With more and more people losing their lives to opioid addiction each year, finding a solution to the worst drug crisis in American history continues to be a priority. Ever since the release of OxyContin in the mid-90s, opioids have risen to become one of the leading causes of preventable death with some sources claiming that more people are dying from opioid use than there are deaths from car accidents and firearms. Needless to say, the opioid crisis is a major source of social unrest as well as a point of contention among public officials.
Although heroin is widely seen as the biggest menace of all, we’re still seeing a lot of prescription opioids being diverted to the black market, which has allowed painkiller addiction to persist even as many users have switched to heroin.1 But it seems painkillers may no longer be the most dangerous pills on the street.
According to recent reports, the state of Georgia has been host to a series of deaths and hospitalizations caused by an unexpected — and disturbing — trend in recreational drug use: fake painkillers.
Mass Overdose Event in Central Georgia
It all started in early June when reports surfaced of what the media referred to as a “mass overdose” in the Bibb County area of Georgia.2 In a period of just 48 hours, there were four confirmed deaths in addition to more than a dozen hospitalizations from opioid overdoses. The reports came from emergency departments in the cities of Macon, Centerville, Perry, Albany, and Warner Robins. Many of the individuals were found unresponsive and had to immediately be put on ventilators while en route to the hospitals.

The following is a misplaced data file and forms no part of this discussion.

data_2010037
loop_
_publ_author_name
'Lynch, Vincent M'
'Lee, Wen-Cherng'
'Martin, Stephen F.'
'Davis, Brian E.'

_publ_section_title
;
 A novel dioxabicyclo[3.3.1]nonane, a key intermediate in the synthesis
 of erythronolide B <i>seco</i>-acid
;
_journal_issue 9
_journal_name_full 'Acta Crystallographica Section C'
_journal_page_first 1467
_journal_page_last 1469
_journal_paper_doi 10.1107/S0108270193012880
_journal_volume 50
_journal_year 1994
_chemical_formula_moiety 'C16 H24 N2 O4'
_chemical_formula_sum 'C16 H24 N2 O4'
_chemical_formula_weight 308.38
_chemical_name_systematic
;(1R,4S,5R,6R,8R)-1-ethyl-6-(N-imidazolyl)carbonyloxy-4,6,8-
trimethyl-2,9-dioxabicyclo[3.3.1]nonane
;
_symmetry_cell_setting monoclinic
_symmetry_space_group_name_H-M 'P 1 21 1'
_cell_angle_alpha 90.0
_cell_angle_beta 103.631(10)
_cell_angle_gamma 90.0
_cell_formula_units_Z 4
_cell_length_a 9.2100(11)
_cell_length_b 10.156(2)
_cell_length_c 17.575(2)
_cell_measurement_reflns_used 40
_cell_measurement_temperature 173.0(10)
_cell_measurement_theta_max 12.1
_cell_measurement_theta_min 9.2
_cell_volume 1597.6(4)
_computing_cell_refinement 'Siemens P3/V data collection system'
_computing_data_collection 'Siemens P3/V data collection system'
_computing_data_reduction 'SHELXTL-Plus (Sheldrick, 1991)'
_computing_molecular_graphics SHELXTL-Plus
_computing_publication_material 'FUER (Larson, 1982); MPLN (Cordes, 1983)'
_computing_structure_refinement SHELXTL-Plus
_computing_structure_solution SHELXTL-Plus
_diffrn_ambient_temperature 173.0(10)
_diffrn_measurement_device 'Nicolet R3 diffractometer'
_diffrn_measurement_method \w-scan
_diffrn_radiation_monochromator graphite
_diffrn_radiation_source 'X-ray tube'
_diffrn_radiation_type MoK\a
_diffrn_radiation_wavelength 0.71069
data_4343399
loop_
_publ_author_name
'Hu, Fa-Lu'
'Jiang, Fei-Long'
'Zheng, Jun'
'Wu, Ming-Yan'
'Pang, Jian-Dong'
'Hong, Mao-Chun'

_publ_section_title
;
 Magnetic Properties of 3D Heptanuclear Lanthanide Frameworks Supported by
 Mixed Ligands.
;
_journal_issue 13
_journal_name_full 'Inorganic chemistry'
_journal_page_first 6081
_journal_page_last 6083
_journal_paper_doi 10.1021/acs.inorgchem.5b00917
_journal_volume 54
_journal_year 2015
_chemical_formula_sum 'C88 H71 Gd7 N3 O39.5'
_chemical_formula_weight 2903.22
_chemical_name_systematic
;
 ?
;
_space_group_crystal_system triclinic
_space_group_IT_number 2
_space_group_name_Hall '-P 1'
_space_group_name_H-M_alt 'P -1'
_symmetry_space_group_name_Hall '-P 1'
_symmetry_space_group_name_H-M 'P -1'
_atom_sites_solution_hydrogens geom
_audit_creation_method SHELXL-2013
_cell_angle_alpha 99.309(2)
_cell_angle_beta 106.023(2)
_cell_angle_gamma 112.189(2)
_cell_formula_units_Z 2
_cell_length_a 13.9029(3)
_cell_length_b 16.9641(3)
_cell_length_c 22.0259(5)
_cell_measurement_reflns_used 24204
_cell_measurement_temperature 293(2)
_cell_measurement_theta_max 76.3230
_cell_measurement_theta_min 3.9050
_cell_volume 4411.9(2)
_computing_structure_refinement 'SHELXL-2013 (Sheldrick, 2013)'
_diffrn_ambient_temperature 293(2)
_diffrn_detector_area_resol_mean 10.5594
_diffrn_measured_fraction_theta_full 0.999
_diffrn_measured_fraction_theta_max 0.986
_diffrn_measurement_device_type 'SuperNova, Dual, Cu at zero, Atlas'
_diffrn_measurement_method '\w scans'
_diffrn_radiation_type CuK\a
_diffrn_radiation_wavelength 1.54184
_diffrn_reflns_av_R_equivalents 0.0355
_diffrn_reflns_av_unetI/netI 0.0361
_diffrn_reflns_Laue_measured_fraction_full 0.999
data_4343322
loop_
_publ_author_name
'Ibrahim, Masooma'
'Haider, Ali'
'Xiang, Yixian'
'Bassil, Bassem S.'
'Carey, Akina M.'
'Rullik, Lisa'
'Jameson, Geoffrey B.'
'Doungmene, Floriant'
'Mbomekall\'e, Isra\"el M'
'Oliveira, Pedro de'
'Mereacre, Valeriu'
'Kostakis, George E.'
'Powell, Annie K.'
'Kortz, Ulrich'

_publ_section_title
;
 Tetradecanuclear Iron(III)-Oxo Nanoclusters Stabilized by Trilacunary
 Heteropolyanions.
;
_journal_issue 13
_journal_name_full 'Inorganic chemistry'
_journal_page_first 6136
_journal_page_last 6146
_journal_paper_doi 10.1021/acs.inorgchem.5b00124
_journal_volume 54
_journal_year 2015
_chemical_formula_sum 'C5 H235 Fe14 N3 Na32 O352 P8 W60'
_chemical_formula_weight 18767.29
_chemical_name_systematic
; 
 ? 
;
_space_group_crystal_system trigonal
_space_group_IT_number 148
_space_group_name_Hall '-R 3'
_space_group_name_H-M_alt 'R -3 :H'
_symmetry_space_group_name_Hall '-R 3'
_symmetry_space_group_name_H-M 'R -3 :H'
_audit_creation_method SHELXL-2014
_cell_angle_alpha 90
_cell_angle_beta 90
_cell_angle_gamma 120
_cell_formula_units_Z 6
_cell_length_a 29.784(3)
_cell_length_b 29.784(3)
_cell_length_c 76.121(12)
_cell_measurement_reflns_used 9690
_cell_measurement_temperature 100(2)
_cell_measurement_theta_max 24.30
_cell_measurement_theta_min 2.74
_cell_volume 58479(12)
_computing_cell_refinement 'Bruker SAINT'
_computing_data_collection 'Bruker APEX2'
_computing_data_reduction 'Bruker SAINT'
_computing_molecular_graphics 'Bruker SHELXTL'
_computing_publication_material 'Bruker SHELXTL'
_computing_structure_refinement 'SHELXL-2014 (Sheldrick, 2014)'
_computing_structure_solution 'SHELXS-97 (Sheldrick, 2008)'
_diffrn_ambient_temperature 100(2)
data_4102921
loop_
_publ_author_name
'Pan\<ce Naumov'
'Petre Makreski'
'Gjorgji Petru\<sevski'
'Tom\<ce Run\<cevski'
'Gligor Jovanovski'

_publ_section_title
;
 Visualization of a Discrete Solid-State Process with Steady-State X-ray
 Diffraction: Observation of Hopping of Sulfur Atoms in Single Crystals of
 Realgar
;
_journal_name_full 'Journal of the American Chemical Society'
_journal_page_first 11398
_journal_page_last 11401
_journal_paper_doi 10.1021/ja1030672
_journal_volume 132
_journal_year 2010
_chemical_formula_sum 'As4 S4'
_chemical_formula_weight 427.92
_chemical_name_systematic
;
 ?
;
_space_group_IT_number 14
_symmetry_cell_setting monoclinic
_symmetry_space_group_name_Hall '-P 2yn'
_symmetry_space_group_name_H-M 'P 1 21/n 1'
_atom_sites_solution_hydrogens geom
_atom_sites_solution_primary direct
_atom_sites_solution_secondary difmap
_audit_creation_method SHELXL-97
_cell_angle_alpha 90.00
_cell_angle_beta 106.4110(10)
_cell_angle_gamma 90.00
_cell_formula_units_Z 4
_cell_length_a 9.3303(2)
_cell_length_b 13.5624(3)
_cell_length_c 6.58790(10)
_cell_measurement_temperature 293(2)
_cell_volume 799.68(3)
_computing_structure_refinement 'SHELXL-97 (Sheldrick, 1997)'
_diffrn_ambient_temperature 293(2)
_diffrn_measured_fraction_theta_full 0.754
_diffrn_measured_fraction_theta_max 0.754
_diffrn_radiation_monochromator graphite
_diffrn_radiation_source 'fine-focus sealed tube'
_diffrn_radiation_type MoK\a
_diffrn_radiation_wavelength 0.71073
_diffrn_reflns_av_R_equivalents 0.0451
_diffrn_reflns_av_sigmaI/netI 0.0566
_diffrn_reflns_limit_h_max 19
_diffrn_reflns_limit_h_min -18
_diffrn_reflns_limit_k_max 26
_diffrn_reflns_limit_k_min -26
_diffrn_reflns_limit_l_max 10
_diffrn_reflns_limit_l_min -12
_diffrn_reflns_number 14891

At first, examiners assumed the cause of the overdoses to be prescription painkillers. Found in the possession of several of the overdose victims, the drug that caused the overdoses was a yellow pill that was being sold as Percocet. As you may be aware, Percocet is a well-known prescription painkiller containing oxycodone and paracetamol. However, upon analysis, the drugs were actually found to bear very little resemblance to the common opioid drug. While waiting on toxicology reports to confirm the chemical contents of the mysterious pills, officials with the Georgia Bureau of Investigation speculated that the pills might have contained a new type of opioid created by experimenting with fentanyl, which is among the most powerful of all known opioids.3 This line of thinking is surely informed by the recent trend in which drug dealers mix fentanyl into heroin to increase its potency, causing unsuspecting drug users to overdose.4
The effects of the fake painkiller were immediately clear: Those who consumed the drug quickly lost consciousness and began to experience respiratory failure.
More Fatal Overdoses and Hospitalizations Follow
Within just a few days of that initial event, the total number of hospitalizations caused by the fake Percocet had increased to 33. Moreover, the area in which the overdoses were occurring had likewise increased, including cities in more southern parts of Georgia.5 Although several victims were treated and sent home, at least a dozen were admitted to the hospitals so they could be hooked to ventilators due to the threat of respiratory failure.